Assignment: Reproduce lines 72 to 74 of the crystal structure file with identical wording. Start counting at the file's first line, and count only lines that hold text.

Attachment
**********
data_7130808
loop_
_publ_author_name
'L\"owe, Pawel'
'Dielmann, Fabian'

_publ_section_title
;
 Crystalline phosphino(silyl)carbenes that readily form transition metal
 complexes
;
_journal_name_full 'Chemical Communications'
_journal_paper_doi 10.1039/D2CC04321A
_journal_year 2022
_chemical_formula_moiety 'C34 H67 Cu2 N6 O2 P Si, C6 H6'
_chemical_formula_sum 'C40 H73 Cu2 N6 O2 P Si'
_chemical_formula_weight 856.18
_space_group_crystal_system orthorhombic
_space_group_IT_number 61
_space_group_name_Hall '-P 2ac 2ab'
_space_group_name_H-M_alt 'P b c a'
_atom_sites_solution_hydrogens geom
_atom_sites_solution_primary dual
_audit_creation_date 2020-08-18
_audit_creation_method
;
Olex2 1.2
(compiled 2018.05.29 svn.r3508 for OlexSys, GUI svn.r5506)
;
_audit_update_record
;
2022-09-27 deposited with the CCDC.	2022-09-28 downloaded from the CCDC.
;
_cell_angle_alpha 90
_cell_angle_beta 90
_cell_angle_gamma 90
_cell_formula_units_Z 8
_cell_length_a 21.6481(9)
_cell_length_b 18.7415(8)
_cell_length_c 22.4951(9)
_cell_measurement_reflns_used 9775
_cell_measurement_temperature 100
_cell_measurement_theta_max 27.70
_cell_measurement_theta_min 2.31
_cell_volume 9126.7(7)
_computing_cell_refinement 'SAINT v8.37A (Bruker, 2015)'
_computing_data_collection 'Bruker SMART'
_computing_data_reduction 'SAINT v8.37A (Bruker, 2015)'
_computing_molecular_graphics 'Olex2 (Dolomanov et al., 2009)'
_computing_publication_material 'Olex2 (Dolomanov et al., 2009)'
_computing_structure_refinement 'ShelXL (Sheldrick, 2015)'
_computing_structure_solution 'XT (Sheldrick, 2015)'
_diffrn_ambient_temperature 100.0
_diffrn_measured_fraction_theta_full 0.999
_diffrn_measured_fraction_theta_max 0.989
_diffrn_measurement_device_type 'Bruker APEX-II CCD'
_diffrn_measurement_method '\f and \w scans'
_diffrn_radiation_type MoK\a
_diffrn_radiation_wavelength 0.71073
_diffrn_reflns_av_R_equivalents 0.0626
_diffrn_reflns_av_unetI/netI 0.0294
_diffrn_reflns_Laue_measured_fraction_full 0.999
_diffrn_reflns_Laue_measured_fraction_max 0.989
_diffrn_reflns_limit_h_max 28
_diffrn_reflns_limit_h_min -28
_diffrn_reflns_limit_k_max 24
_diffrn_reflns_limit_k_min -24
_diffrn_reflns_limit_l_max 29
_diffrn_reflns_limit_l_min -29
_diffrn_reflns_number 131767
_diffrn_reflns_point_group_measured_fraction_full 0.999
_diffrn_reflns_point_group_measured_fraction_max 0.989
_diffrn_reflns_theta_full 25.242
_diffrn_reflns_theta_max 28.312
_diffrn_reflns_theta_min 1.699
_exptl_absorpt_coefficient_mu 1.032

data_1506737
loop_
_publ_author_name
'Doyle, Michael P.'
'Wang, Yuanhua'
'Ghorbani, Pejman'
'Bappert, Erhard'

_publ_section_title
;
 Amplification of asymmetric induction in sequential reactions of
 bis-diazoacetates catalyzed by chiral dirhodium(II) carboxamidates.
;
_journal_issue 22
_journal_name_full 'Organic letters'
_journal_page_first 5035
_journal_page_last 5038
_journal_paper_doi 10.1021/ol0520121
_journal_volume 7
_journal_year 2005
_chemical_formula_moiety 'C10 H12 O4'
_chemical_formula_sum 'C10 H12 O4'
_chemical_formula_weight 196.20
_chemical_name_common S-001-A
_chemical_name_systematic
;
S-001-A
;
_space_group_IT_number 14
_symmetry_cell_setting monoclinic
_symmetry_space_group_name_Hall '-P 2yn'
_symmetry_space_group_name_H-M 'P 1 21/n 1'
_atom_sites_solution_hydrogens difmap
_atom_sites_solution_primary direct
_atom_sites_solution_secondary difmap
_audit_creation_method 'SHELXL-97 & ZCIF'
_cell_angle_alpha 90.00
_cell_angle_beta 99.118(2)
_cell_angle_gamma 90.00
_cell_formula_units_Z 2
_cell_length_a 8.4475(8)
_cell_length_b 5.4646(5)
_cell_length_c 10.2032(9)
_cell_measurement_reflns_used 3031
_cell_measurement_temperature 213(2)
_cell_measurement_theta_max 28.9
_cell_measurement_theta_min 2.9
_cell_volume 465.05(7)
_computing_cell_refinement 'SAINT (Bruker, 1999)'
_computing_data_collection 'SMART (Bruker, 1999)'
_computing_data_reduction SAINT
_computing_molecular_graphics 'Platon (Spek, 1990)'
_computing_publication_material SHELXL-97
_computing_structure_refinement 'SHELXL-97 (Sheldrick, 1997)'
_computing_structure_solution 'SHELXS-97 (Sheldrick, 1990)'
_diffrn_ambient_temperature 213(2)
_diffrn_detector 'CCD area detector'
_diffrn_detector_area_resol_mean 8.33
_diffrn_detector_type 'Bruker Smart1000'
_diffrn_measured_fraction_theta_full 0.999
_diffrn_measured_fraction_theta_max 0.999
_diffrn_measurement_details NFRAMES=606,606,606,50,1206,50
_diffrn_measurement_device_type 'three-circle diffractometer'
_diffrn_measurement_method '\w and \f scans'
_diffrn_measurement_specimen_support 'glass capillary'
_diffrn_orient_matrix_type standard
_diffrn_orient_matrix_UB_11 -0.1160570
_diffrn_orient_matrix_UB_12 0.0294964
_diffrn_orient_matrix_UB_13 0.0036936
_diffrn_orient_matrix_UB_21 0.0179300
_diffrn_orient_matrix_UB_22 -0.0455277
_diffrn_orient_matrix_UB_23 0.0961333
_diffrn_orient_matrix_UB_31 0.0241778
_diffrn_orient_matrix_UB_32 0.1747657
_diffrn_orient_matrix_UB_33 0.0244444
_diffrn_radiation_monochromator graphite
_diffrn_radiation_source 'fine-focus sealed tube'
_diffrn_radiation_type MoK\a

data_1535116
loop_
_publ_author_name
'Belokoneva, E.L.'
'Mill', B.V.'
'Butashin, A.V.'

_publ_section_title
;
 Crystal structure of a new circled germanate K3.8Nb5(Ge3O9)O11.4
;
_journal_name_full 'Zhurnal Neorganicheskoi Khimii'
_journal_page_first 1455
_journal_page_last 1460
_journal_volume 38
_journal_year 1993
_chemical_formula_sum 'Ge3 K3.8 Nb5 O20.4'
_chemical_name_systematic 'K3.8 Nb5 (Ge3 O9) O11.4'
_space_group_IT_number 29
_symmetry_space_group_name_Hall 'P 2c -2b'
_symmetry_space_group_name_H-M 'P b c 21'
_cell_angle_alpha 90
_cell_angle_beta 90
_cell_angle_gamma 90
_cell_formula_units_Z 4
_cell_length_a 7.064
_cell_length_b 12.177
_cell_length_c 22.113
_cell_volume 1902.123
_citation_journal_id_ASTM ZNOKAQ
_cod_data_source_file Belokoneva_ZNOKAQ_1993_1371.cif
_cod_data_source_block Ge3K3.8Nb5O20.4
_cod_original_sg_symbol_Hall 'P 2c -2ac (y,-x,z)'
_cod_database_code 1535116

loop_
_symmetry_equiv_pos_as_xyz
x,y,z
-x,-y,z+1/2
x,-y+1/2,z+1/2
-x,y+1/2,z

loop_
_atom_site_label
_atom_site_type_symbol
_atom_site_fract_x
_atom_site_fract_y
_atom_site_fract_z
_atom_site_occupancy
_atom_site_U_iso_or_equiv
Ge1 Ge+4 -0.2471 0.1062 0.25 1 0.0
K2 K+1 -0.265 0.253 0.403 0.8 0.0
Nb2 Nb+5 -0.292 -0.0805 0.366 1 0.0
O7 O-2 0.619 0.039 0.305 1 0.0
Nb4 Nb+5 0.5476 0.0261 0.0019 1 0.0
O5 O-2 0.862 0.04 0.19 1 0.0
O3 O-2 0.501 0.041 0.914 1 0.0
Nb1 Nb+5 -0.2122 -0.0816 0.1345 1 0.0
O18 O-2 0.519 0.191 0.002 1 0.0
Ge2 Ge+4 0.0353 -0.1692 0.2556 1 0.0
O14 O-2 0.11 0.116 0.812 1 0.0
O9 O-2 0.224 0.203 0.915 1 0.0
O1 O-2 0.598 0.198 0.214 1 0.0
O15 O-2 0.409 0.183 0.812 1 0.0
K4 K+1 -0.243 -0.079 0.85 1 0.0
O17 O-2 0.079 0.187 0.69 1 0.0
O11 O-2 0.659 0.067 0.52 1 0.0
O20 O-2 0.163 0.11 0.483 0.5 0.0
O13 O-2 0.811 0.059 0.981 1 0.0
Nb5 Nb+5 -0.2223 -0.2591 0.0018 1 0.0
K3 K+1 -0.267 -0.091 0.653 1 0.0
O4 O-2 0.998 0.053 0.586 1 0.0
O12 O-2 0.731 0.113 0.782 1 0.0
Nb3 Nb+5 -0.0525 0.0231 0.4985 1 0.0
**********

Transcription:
_diffrn_reflns_theta_full 25.242
_diffrn_reflns_theta_max 28.312
_diffrn_reflns_theta_min 1.699